My kids are, like, worldly.
Not worldly, in the sense that they eat caviar and listen to NPR. They know stuff. Or at least, they know stuff to ask about. Heavy stuff, like, art. And things that lead to salmonella. And inquiries of arachnid origin.
OK, so maybe that doesn’t make them worldly. But Elise did almost invent the iPhone, Marie organized a stamp-out-school-lunch petition, and Grace learned to play the recorder with the wrong hands in the wrong places, and re-learned it all to put her right hands in the right places.
These are the kids who wondered about horses’ safety in water polo, didn’t know San Francisco was in California, and laid down with me to watch a movie on the couch, then asked, “dad, why is everything sideways?”
“Because you’re sideways, lovey.”
Let’s get to questions.
1. Where is the Mona Lisa?
She’s all the heck over Pinterest, as a frazzled-haired teacher with bugged-out eyes, a toothy rendition titled “Mona Teetha,” and even a picture of her with milk jug in hand and milk mustache, captioned, “Got Milk?” The painting has been stolen and had acid thrown on it over the years.
Because this Leonardo Da Vinci painting is so famous, it’s often parodied and targeted. This is not unlike Beethoven’s ninth symphony, final movement, which has been used to pimp everything from Bruce Willis movies to fiber products for regular bowel movements.
The actual painting, oil on poplar, circa 1503-1519, is on permanent display at the Musee de Louvre in Paris. If you don’t want to mess with the French, you can always download this Mona Lisa pumpkin-carving pattern I found online.
2. How do people comment on your blog?
With disdain, disappointment and malice.
Not true. My commenters are very considerate, and I appreciate every single one. There’s widget thing I can add that creates a whole new set of fields for comments, but it seemed kind of complicated. I want to keep it simple. All they have to do is enter their name, their email address (which is never shared), and if they want, a link to their own blog or website.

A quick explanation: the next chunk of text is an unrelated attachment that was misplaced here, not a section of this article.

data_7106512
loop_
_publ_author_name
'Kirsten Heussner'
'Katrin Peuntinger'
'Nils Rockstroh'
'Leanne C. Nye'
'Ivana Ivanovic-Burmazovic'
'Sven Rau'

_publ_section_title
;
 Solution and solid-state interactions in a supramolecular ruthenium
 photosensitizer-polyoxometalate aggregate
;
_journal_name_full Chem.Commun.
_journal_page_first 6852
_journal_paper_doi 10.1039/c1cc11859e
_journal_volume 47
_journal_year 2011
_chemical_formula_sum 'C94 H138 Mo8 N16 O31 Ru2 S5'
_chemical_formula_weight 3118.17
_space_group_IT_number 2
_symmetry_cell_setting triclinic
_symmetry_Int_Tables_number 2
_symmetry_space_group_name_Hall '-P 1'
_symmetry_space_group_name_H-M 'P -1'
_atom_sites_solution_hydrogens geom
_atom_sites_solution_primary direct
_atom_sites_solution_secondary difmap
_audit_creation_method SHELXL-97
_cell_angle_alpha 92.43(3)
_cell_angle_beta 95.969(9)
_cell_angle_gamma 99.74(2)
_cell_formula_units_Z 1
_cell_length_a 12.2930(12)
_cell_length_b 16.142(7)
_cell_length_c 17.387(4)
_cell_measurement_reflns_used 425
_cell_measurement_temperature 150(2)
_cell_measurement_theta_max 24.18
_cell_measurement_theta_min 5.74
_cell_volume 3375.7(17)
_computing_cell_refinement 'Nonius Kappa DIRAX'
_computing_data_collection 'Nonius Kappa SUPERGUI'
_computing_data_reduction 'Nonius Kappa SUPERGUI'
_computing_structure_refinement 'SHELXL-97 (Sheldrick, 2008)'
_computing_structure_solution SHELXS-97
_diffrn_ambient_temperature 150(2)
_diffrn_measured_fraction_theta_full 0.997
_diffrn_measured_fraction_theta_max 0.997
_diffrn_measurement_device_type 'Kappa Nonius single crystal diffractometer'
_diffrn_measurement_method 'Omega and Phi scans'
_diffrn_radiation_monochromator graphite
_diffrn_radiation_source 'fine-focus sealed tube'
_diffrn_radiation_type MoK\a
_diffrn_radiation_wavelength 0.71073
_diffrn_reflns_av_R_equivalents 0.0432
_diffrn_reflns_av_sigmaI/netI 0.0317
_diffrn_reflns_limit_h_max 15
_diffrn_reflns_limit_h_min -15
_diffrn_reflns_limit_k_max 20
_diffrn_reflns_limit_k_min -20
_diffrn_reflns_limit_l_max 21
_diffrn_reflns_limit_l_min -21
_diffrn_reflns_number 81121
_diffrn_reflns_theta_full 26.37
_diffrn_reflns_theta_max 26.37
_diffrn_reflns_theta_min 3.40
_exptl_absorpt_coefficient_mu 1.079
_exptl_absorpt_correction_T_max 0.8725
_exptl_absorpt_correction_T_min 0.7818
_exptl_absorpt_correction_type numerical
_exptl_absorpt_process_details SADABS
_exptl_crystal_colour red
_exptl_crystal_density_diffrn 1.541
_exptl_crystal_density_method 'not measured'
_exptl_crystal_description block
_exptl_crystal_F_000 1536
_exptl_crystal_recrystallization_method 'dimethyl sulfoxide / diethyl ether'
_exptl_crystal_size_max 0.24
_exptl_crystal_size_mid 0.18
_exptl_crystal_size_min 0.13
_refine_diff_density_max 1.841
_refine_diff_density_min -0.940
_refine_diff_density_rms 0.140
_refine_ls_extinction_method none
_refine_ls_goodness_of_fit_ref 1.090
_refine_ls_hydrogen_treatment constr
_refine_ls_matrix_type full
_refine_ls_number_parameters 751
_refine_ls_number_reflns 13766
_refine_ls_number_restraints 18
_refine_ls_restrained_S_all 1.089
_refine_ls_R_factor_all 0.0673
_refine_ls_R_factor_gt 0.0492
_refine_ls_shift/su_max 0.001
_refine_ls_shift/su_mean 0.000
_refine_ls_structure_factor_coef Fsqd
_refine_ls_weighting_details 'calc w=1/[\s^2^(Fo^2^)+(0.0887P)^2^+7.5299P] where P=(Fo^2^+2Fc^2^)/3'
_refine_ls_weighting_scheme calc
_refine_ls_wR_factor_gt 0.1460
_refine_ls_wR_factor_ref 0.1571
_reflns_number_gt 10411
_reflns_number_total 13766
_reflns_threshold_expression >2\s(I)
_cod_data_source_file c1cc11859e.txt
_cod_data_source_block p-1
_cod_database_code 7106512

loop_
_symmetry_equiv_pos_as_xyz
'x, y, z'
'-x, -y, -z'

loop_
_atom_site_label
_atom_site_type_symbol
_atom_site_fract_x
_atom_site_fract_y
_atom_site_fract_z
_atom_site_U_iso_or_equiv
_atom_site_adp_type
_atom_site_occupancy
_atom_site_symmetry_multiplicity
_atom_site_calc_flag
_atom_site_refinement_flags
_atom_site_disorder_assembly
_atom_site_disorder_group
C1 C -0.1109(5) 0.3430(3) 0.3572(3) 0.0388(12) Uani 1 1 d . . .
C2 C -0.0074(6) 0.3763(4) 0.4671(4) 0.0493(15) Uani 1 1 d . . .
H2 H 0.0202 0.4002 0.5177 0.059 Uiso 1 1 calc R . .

Unless you’re the two Russian spammers who have subscribed to my blog. I know them by creative usage of the English language and lots of links to shady websites. Prevyet, comrades!
3. Do people put raw eggs in water, then drink it?
It’s a boneless chicken spritzer.
Get it? Boneless chicken?
OK. Eggs have lots of carbs, and are a good source of protein and good fat. When you cook an egg, it lessens those nutritional values. You know, like raw vegetables, which are better for you when you eat them raw. You get all the benefits that nature intended for the chicken embryo.
But because nature doesn’t care for those who eat chicken embryos, nature invented salmonella.
Let’s stick with scrambled egg burritos, shall we?
4. Are tarantulas poisonous?
I think most people don’t leave them on their skin long enough to find out.
When you have hairy legs and big fangs, you don’t make many fans. Luckily, I have no fangs. Tarantulas are disgustingly venomous: They stalk their pray, leap on it, and sink their hollow fangs into it. The venom liquefies all its prey’s guts. Voila: It’s bug stew, a la tarantula.
Tarantulas get a bad rep from being big and creepy, and liquefying bugs’ guts, but unless you’re allergic, a tarantula bite is no worse than a bee sting.
5. Do fish have ears?
Fish have ears inside their heads, which is sort of like having an umbrella in your car when it starts raining while you shop. Kinda useless. Fish instead use lateral lines on their sides to sense changes in water pressure. I kind of wish people had these too, or at least you girls did, when you play soccer.
Only, your lateral lines can tell you when a kid from Mt. Pleasant or Odell is bearing down on you with cleats high. Can you imagine? You’d be all ducking and weaving and making kids miss when you had the ball. Oh wait … you do that already. Maybe you already have lateral lines.
Just don’t grow any hollow tarantula fangs, and we’re good.